A 16 stamp set with three scenes using photogravure was issued between 1938-1941. This was on chalky paper. Then, adding new values and color changes, a a twelve stamp issue was produced in 1941-49 on chalky paper, and a sixteen stamp issue was produced in 1942-45 on ordinary paper.

The "Coco-de-mer" is also known as the sea coconut or double coconut. It is endemic to the islands of Praslin and Curieuse in the Seychelles. It is mainly found in the National Parks on those islands. Fortunately, the Seychelles have been careful with their indigenous flora, and, as a World Heritage Site, a third of the area is now protected.

1942 Scott 129b 6c green "Fishing Canoe"
A "Pirogue" is a native dugout canoe used for fishing.

Of the 44 stamps issued from 1938-1949, Scott gives 20 of them bolded minor numbers. It is somewhat unclear to me what criteria Scott used for parsing.

Deep Blue
1912 "George V" Issue in Deep Blue
Deep Blue (Steiner) has eleven pages for the stamps of the Seychelles. Of interest, Deep Blue includes spaces for the minor number 1890-1900 Die I stamps (eight spaces), and the 1917-20 Die II stamps (four spaces).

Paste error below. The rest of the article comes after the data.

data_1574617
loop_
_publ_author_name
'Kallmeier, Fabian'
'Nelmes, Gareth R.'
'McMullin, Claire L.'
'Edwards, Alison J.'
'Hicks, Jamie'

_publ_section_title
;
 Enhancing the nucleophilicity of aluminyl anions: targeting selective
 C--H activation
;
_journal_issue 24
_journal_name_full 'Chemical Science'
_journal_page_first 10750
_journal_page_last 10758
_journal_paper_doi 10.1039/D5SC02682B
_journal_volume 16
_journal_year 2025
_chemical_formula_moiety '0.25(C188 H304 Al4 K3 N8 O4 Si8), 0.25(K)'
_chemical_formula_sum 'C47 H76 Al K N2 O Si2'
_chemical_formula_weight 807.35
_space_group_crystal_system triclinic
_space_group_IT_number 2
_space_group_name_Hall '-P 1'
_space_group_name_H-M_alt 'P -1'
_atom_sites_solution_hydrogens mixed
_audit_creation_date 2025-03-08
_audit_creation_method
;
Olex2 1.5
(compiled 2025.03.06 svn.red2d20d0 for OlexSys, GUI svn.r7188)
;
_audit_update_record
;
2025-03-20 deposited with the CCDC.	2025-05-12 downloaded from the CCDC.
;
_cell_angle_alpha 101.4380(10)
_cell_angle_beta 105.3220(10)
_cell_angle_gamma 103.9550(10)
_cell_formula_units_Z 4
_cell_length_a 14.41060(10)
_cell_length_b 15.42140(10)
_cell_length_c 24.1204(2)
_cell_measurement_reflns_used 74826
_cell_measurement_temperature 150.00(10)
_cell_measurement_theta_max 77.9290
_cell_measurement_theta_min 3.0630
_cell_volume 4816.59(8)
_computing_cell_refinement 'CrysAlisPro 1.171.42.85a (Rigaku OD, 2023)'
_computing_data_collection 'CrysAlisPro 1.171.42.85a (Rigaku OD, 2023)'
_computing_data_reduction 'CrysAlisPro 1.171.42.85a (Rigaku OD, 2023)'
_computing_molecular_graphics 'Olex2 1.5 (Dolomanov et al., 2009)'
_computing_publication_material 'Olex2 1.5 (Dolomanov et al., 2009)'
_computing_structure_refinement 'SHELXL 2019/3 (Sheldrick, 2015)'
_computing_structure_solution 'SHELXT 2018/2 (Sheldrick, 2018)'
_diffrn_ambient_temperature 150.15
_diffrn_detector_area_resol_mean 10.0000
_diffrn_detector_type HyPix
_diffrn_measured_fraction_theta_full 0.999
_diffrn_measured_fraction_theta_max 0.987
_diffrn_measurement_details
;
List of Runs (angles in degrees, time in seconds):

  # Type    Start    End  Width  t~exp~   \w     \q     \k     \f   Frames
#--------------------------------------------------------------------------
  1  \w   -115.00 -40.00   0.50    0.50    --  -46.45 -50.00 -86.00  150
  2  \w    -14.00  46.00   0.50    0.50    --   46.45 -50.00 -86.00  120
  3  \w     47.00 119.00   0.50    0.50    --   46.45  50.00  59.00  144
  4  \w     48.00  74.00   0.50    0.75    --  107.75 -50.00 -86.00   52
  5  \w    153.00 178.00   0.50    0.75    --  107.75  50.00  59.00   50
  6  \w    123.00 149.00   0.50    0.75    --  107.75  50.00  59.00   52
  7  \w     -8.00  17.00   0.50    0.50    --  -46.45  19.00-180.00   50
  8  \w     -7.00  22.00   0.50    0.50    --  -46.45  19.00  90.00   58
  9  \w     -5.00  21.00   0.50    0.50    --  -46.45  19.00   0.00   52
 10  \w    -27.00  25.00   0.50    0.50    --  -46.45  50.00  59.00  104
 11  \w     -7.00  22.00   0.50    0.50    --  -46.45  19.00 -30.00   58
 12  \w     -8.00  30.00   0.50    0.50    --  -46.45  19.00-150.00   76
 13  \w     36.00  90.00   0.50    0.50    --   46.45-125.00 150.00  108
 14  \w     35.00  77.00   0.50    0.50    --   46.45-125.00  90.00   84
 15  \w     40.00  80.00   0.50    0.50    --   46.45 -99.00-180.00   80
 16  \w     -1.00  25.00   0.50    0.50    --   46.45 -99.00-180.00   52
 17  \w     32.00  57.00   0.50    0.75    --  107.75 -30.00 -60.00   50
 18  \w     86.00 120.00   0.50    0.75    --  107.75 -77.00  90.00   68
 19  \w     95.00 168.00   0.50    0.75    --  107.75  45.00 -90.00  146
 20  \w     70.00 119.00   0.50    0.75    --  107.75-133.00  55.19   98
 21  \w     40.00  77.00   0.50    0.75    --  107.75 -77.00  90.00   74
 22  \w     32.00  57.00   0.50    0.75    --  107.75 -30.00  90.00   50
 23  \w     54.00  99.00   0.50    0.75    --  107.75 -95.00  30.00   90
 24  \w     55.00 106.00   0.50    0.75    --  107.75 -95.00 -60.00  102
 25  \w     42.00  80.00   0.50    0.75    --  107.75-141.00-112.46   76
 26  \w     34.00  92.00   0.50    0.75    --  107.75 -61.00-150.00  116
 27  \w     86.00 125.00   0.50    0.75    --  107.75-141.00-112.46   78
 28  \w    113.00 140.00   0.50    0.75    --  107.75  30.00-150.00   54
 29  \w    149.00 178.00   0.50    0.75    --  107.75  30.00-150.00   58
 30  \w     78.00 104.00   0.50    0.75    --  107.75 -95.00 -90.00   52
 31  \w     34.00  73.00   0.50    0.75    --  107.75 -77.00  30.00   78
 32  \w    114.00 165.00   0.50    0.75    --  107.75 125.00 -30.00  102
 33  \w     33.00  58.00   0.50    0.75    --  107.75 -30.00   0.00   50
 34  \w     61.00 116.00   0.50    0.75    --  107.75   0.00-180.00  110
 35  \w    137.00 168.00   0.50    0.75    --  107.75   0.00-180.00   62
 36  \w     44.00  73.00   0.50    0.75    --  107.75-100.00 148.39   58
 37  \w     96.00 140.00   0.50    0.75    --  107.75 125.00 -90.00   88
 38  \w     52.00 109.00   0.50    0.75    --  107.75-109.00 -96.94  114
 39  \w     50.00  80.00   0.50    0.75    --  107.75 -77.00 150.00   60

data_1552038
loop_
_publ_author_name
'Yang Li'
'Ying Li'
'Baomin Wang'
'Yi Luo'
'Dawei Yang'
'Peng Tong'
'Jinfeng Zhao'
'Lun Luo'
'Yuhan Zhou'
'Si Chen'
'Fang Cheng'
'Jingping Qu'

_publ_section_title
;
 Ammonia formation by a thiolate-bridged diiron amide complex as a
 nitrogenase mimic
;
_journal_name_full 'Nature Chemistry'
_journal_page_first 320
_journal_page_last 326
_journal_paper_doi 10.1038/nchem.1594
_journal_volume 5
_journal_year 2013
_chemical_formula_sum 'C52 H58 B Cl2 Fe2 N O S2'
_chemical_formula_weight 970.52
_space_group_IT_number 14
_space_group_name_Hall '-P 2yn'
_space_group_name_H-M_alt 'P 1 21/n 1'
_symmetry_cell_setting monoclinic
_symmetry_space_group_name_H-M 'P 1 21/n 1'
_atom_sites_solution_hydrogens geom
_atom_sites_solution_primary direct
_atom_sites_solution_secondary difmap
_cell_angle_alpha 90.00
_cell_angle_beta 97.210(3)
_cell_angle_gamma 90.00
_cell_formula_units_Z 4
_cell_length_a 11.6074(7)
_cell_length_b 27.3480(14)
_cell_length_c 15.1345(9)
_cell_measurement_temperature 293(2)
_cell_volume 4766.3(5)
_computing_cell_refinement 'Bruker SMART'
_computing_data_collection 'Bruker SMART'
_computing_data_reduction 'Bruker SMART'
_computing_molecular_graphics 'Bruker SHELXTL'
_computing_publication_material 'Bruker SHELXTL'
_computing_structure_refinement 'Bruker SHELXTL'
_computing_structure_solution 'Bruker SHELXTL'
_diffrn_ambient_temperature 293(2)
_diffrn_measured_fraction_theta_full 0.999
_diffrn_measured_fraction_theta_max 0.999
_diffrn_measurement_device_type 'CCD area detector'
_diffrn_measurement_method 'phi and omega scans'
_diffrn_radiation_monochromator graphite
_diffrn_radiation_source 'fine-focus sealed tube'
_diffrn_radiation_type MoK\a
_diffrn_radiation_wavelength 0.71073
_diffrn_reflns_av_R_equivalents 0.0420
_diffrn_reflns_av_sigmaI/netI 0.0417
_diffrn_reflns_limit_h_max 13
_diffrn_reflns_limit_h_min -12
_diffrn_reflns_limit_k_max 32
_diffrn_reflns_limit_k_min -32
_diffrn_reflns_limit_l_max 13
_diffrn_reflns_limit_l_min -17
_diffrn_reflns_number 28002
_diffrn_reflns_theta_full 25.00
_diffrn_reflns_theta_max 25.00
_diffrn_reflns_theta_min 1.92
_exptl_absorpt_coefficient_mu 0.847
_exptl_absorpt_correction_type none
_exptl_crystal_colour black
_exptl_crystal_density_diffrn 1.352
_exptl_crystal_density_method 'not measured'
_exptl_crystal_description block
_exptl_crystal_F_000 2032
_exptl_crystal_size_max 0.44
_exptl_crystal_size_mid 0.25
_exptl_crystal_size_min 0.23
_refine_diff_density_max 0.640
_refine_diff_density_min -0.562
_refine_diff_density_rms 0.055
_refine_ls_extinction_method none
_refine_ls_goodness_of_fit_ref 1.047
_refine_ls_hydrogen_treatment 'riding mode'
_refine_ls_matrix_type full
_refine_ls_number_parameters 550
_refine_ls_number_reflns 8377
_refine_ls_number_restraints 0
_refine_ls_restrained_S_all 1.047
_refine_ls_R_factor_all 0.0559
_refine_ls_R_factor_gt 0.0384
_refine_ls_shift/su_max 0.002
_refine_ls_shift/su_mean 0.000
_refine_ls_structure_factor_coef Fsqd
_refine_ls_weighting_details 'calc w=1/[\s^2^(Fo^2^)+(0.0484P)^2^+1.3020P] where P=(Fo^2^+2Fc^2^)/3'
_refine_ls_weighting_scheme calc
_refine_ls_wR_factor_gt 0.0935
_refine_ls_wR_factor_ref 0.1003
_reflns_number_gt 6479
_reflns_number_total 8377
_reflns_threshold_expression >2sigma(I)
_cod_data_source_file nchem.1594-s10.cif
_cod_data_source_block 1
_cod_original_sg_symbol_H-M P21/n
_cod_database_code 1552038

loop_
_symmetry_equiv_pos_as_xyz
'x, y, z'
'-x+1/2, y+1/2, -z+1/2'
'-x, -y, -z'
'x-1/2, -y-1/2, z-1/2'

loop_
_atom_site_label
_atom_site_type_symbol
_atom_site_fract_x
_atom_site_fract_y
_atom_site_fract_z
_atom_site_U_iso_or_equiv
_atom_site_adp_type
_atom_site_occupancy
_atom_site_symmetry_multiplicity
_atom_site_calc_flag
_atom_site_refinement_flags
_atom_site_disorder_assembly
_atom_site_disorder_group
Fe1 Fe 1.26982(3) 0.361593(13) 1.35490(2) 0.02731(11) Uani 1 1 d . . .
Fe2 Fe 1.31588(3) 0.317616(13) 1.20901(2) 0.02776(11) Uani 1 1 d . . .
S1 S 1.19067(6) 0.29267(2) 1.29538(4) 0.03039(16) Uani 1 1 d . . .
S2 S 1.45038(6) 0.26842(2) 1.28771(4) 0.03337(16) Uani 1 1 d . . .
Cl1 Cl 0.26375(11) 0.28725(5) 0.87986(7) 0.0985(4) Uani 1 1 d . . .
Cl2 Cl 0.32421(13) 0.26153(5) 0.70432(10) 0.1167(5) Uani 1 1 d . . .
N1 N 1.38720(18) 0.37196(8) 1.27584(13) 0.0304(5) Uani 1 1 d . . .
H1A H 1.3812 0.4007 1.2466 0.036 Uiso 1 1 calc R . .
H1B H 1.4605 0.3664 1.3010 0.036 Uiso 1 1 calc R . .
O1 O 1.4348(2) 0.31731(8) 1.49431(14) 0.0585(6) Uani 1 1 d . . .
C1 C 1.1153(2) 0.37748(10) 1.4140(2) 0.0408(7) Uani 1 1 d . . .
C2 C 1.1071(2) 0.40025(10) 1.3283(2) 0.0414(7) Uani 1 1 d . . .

1917 Scott 77 6c carmine rose "George V"
Die I, Wmk 3; Note "Victoria" cancel, the Capital
Big Blue
Big Blue '69, on two pages (Tobago has one line), has 66 spaces  for the Seychelles. The 40s editions have the same coverage. Coverage = 47%  (I subtracted the 35 stamps issued after 1945).

There are two "expensive" stamps and two "Most Expensive" stamps (CV $45-$70) required, all from the "1938" issue. This is because of color specifications by BB, although there are less expensive stamps of the same denomination issued in the 1940s in different colors.



1892 (actually 1893)

38 or 52,39 or 53,40 or 54,41 or 55,(56),


74 or 91,75 or 92,93,94,95,96,77 or 97,98,
99,78 or 100,101,103,80 or 104,105,(107),(108),

Next Page





A) Expensive stamps ($10 threshold):
1938 Scott 137 25c ocher ($10+)
1938 Scott 138 30c rose lake ($10)
1939 Scott 142 75c gray blue ($45)
1938 Scott 144 1r yellow green ($70)
B) (    ) around a number indicates a blank space choice
C) *1903-06 - Wmk 2 vs Wmk 3 choices.
D) *1917-32- some Wmk 3/Die I vs Wmk 4/Die II choices.